Edited by Nikita Basov, Georg F. Simet, Jeroen van Andel, Sechaba Mahlomaholo & Vhonani Netshandama The Intellectual Critical Issues Series Editors Dr Robert Fisher Dr Daniel Riha Advisory Board Dr Alejandro Cervantes-Carson Dr Peter Mario Kreuter Professor Margaret Chatterjee Martin McGoldrick Dr Wayne Cristaudo Revd Stephen Morris Mira Crouch Professor John Parry Dr Phil Fitzsimmons Paul Reynolds Professor Asa Kasher Professor Peter Twohig Owen Kelly Professor S Ram Vemuri Revd Dr Kenneth Wilson, O.B.E A Critical Issues research and publications project.
http://www.inter-disciplinary.net/critical-issues/ The Transformations Hub ‘Intellectuals, Knowledge, Power’ The Intellectual:
+44 (0)1993 882087 British Library Cataloguing in Publication Data. A catalogue record for this book is available from the British Library.
ISBN: 978-1-84888-027-6 First published in the United Kingdom in eBook format in 2010. First Edition.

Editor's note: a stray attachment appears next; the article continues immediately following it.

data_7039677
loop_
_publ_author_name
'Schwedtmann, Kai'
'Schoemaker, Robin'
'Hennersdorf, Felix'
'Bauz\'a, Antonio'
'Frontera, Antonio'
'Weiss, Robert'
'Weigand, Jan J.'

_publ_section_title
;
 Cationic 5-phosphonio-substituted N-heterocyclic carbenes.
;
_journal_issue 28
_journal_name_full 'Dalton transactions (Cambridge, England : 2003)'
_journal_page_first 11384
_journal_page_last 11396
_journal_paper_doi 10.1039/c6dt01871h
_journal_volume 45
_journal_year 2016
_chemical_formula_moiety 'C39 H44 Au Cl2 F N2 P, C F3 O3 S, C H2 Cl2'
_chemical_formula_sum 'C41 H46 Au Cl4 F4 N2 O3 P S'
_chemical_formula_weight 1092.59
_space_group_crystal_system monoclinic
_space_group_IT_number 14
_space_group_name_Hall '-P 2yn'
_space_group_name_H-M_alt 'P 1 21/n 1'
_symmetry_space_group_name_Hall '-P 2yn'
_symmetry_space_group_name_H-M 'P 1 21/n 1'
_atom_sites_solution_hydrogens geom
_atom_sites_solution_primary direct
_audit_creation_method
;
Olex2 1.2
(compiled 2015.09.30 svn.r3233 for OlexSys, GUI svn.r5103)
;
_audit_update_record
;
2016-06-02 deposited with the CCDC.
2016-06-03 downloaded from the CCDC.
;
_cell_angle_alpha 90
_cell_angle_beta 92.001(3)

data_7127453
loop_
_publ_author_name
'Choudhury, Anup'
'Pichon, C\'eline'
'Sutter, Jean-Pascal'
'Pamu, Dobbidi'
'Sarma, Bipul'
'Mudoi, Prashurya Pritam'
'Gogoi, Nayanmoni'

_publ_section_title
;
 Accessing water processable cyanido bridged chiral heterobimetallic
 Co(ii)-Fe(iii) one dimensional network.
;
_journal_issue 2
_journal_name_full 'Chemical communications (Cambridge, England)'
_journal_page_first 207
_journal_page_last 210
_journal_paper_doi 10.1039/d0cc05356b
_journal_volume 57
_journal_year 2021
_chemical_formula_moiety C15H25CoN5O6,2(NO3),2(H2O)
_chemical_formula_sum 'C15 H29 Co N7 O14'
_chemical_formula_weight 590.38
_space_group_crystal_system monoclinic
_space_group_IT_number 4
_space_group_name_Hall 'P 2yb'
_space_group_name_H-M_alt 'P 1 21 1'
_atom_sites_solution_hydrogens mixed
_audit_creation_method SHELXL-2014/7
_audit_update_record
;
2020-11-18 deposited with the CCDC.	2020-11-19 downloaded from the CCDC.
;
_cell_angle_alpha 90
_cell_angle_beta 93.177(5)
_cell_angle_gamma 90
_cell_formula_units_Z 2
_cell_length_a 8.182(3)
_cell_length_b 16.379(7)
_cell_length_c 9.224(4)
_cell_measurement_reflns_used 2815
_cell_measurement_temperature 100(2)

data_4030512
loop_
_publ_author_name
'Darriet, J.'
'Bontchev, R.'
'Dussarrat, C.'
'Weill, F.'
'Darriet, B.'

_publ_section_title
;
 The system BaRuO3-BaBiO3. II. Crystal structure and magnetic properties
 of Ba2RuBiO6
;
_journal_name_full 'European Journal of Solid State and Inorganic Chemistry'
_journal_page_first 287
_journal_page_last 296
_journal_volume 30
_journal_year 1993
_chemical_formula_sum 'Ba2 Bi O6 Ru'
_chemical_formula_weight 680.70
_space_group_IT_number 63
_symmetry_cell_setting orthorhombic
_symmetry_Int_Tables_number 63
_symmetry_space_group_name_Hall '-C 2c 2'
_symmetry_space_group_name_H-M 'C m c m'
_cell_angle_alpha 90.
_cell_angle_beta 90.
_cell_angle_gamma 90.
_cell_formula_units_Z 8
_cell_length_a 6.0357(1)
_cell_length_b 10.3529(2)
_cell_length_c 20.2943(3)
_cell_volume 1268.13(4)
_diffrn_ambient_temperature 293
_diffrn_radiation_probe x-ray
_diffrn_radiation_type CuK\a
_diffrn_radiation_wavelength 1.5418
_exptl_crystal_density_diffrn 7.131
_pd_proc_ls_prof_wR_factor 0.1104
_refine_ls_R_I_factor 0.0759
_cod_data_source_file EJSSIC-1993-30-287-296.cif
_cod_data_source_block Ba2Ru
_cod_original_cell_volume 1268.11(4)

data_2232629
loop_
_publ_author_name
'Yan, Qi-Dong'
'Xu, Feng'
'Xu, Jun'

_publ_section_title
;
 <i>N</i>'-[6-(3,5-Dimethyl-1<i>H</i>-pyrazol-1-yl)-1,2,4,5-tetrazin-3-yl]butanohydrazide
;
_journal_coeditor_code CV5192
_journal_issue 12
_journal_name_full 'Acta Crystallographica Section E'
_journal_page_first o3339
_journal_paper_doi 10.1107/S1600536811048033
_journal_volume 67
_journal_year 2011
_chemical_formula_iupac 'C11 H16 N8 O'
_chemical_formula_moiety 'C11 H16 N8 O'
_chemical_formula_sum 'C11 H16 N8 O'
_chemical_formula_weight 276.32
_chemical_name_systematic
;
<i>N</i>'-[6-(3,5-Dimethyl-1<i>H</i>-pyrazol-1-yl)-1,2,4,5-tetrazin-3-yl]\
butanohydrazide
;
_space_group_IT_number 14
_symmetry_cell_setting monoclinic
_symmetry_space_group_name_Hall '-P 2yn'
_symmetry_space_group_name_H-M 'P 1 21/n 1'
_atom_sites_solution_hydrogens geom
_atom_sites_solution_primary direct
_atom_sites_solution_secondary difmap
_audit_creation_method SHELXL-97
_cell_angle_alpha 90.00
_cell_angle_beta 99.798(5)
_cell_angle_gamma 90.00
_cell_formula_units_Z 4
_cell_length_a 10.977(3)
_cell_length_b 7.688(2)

Table of Contents Introduction vii Georg F. Simet and Nikita Basov PART I Intellectuals and Ideas Trashing Truth in Eight Easy Steps: The Decline of Intellectual Commitment and the Importance of Militant Atheism Jerrold L. Kachur A Defence of Philosophy Carlos David Garca Mancilla Theoretical Discourse on the Challenges of Black Intellectuals in Post-Modern America Tunde Adeleke Power and Powerlessness of Intellectuals in Turkey: The Debate on ‘Turkishness’ and the Murder of Hrant Dink Georg F. Simet Powerlessness, Lamentation and Nostalgia: Discourses of the Post-Soviet Intelligentsia in Modern Latvia Olga Procevska PART II The University, Knowledge and the Intellectual From Distributed Knowledge Creation to Intelligent Knowledge-Creating Systems Nikita Basov & Anna Shirokanova Sustainable Empowering Learning Environments: Conversations with Gramsci’s Organic Intellectual Sechaba Mahlomaholo & Vhonani Netshandama The Return of the Democratic Intellect Jim Moir From Academic to Customer: The Paradox of Post-Modern Higher Education Jeroen van Andel The Role of Community Engagement in Higher Education: Focus On the Discourse Relating to Knowledge Development Vhonani Netshandama & Sechaba Mahlomaholo PART III The Intellectual and the Cultural Turn The Role of the Intellectual: Shakespeare’s Exploration of Contemplative Life vs. Active Life in ‘The Tempest’ Unhae Langis Three Centuries before the Cultural Turn; or, the Critic on the Print Market in Early EighteenthCentury England Michelle Syba The Last Epic Storyteller and his Fictional Rewriting in People’s Republic of China Kenny K. K. NG ‘Imagining the Unimaginable’: The Importance of Storytelling for J.M. Coetzee’s Intellectual Practice Claire Heaney Intellectual in the Field of Contemporary Art Oleksandra Nenko Notes on Contributors Introduction to Intellectuals: Knowledge, Power, Ideas George F. Simet and Nikita Basov 1. Inter-Disciplinary.Net and its Intellectuals Project The book we are happy to introduce here is a product of the 3rd Global Conference Intellectuals: Knowledge, Power, Ideas held in Prague, Czech Republic, May 6-8, 2010. This conference is part of the Intellectuals project run by the Inter-Disciplinary.Net, which is a forum for the exchange and interaction of ideas on a wide range of issues of concern and interest in the contemporary world. Founded in 1999, these days Inter-Disciplinary.Net is a global network that aims to promote and sponsor inter- and multidisciplinary encounters by bringing together people from diverse contexts, disciplines, professions, and vocations, with the aim to engender and nurture engagements that cross the boundaries of intellectual work.